Aston Martin DB4 GT Zagato

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Aston Martin DB4 GT Zagato
ManufacturerAston Martin
(25 produced, inc 4 Sanction II and 2 Sanction III)
DesignerErcole Spada at Zagato
Body and chassis
ClassGrand tourer
Body styleCoupe
RelatedAston Martin DB4
Enginestraight-6 DOHC 3670 cc
Transmission4-speed manual
Wheelbase2,362 mm (93.0 in)
Length4,267 mm (168.0 in)
Width1,557 mm (61.3 in)
Height1,270 mm (50.0 in)
Kerb weight1,225 kg (2,701 lb)[1]
SuccessorAston Martin V8 Zagato
0200/R was the first, displayed at Earls Court in 1960 and raced by Mike Salmon at 1962 24 Hours of Le Mans, here at Silverstone Classic in 2011.
0176/R has its original Italian red racing color and may be the most original as of 2023.[2]

The Aston Martin DB4 GT Zagato is a grand tourer sports car designed by Zagato and produced between 1960 and 1963. Introduced in October 1960 at the London Motor Show, it was effectively a DB4 GT, lightened and improved by the Zagato factory in Italy, by Ercole Spada. Initially, the factory planned to produce 25 cars, but demand was not as strong as expected and production was reduced to 20.

The popularity of the original DB4 GT Zagato resulted in two subsequent waves of cars based on DB4s being rendered into "Zagatos" through the cooperation of Aston Martin and the Zagato works in Italy. They are known as "Sanction II" and "Sanction III" cars. Also, an unauthorised industry of modifying original DB4 GTs into "Zagato" replicas has arisen.



Although the specification of the engine was changed and upgraded throughout their racing history, the Aston Martin DB4 GT Zagato predominantly featured a 3.7-litre aluminium twin-spark straight 6-cylinder engine with a 9.7:1 compression ratio, higher than the DB4 GT engine.

The engine produced 314 hp (234 kW), and had a 0 to 60 mph (97 km/h) acceleration of 6.1 seconds and a top speed of approximately 154 mph (248 km/h).[1]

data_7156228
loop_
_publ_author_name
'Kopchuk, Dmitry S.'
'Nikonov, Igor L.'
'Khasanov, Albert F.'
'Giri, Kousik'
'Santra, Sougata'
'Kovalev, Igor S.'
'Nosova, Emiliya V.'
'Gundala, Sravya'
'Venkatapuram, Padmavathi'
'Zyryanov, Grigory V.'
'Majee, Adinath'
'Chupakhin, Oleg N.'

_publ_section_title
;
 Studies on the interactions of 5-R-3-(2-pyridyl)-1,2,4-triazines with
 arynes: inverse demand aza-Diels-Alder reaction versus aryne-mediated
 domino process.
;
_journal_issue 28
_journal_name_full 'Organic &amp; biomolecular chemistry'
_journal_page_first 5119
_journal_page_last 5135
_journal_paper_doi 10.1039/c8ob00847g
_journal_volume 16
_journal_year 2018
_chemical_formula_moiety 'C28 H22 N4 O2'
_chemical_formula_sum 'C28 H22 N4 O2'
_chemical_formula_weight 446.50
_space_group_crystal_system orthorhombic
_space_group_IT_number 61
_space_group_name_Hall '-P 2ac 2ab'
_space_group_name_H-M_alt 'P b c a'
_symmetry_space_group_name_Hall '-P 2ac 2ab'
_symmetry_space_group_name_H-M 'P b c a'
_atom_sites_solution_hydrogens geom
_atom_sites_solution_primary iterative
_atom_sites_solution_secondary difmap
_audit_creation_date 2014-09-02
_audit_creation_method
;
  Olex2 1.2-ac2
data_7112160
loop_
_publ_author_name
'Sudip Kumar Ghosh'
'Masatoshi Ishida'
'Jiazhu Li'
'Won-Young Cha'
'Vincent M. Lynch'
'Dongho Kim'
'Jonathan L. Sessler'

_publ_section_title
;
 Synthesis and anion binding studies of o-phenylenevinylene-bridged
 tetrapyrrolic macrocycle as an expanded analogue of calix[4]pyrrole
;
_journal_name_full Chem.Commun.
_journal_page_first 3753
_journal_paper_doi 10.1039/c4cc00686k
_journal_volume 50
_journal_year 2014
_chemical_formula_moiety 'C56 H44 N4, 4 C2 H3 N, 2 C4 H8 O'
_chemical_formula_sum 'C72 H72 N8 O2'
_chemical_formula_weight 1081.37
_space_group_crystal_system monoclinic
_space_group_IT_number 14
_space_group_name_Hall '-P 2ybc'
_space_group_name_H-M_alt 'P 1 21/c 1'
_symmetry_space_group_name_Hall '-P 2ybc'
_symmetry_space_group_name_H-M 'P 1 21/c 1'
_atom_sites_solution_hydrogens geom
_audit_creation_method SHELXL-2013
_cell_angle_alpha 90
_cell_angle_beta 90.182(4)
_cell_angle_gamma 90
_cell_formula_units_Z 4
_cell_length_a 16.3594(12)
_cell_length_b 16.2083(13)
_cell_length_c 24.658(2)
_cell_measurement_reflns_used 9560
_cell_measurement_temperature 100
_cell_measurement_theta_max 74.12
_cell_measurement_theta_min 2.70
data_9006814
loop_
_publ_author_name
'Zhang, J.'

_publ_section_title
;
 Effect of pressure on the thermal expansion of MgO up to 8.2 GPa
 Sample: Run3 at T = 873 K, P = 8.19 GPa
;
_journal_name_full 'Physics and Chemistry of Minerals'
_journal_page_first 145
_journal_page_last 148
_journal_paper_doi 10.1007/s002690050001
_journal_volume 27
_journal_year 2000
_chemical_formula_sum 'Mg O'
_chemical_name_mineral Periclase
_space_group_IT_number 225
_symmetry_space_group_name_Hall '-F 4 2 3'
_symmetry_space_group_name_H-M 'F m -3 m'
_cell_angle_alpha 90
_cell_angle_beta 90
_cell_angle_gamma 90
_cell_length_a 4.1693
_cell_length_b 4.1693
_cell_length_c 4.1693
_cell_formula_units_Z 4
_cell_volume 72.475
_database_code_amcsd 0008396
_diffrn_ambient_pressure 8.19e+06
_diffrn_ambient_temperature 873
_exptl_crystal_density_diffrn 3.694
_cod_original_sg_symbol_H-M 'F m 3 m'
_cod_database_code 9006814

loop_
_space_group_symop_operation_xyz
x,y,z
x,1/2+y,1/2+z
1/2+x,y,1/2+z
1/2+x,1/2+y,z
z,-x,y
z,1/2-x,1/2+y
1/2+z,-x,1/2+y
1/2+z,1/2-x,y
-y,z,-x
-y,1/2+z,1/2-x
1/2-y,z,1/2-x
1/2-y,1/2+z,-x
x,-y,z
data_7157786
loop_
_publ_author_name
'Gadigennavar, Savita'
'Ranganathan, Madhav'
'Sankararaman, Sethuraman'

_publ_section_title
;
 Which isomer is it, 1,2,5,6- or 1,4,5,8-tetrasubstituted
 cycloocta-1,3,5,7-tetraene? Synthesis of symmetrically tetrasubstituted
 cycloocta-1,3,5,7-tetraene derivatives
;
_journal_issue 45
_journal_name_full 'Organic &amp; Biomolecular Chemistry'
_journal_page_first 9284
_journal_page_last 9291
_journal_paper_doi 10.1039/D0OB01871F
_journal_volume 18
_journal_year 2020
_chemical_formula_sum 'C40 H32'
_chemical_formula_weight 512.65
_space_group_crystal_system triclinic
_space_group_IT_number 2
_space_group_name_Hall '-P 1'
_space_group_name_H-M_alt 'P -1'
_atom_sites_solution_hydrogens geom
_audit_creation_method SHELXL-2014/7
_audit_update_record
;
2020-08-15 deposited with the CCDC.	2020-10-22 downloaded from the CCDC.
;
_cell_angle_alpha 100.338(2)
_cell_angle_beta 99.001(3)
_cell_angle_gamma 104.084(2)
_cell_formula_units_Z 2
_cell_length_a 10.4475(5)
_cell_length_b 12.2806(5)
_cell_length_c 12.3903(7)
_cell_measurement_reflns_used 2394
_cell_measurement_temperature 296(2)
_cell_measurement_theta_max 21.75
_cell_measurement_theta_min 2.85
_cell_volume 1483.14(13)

Ercole Spada at Zagato transformed the DB4 GT into a smaller, more aerodynamic, super-lightweight car. Many steel components were replaced with the more lightweight and heat-resistant aluminium components. All non-essential elements disappeared, such as the bumpers. With the help of Perspex and aluminium components, more than 100 pounds (45 kg) was shed from the DB4 GT.

Racing history[edit]

Four of the original Aston Martin DB4 GT Zagato's chassis, No.s 0191, 0193, 0182 (1 VEV) and 0183 (2 VEV), were built to a lightened DP207/209 specification especially for racing. The DP209 cars have a lower roofline, larger rear wings, a reshaped tail and a flatter, longer front end.

The first major race using an Aston Martin DB4 GT Zagato was around Easter in 1961 at Goodwood. Driven by Stirling Moss, the car finished 3rd, behind an Aston Martin DB4 GT and the winning Ferrari 250 GT.

The most prominent DB4 GT Zagatos, affectionately known by the registration plates they share, 1 VEV and 2 VEV, were both raced under John Ogier's Essex Racing Stable, with assistance from the Aston Martin factory. Both the Zagatos raced in the 1961 24 Hours of Le Mans. However a repeat of the 1959 Le Mans victory was not to be, with both cars retiring. In July 1961 at a British Grand Prix Support race, the Zagato had its first victory with 2 VEV taking the last lap lead from a Jaguar E Type.

2 VEV crashed into a spa in 1962 and was rebuilt to the lightweight DP209 specification. After a car accident in 1993, the car was returned to the 1962 specification.

Chassis 0200 raced in the 1962 24 Hours of Le Mans; however, a blown piston after 9+12 hours forced the car to retire.

Sanction II Zagatos[edit]

1988 Sanction II chassis 0196/R at Lime Rock in Connecticut, 2014

In 1988, four unutilised chassis numbers were put to use. With the approval of Aston Martin, four DB4 chassis were appropriately uprated to GT specifications. These chassis were then sent to Zagato's Milan workshop to be bodied like the originals, with a smaller oval grille, without the stock DB4 GT's rear tail fins, and with a smoothed out rear end. To familiarise the workforce with construction techniques of the 1960s, an original DB4 GT Zagato was sent there to be dismantled. These "Works-Approved Replicas" were known as the "Sanction II" cars. They were outwardly identical, but several changes were effected in the interest of better handling. Each of these cars sold for over $1,000,000. Differences from the "originals" include a larger engine capacity, increased from 3.7 to 4.2 litres, and a smaller wheel diameter, reduced from 16 inches to 15. The first of the four GT-specification rolling chassis was delivered to Zagato in January 1989 and the fourth in April of the same year, with all four being completed in July 1991. All four cars were then given their own chassis numbers, fitting for the 1960s.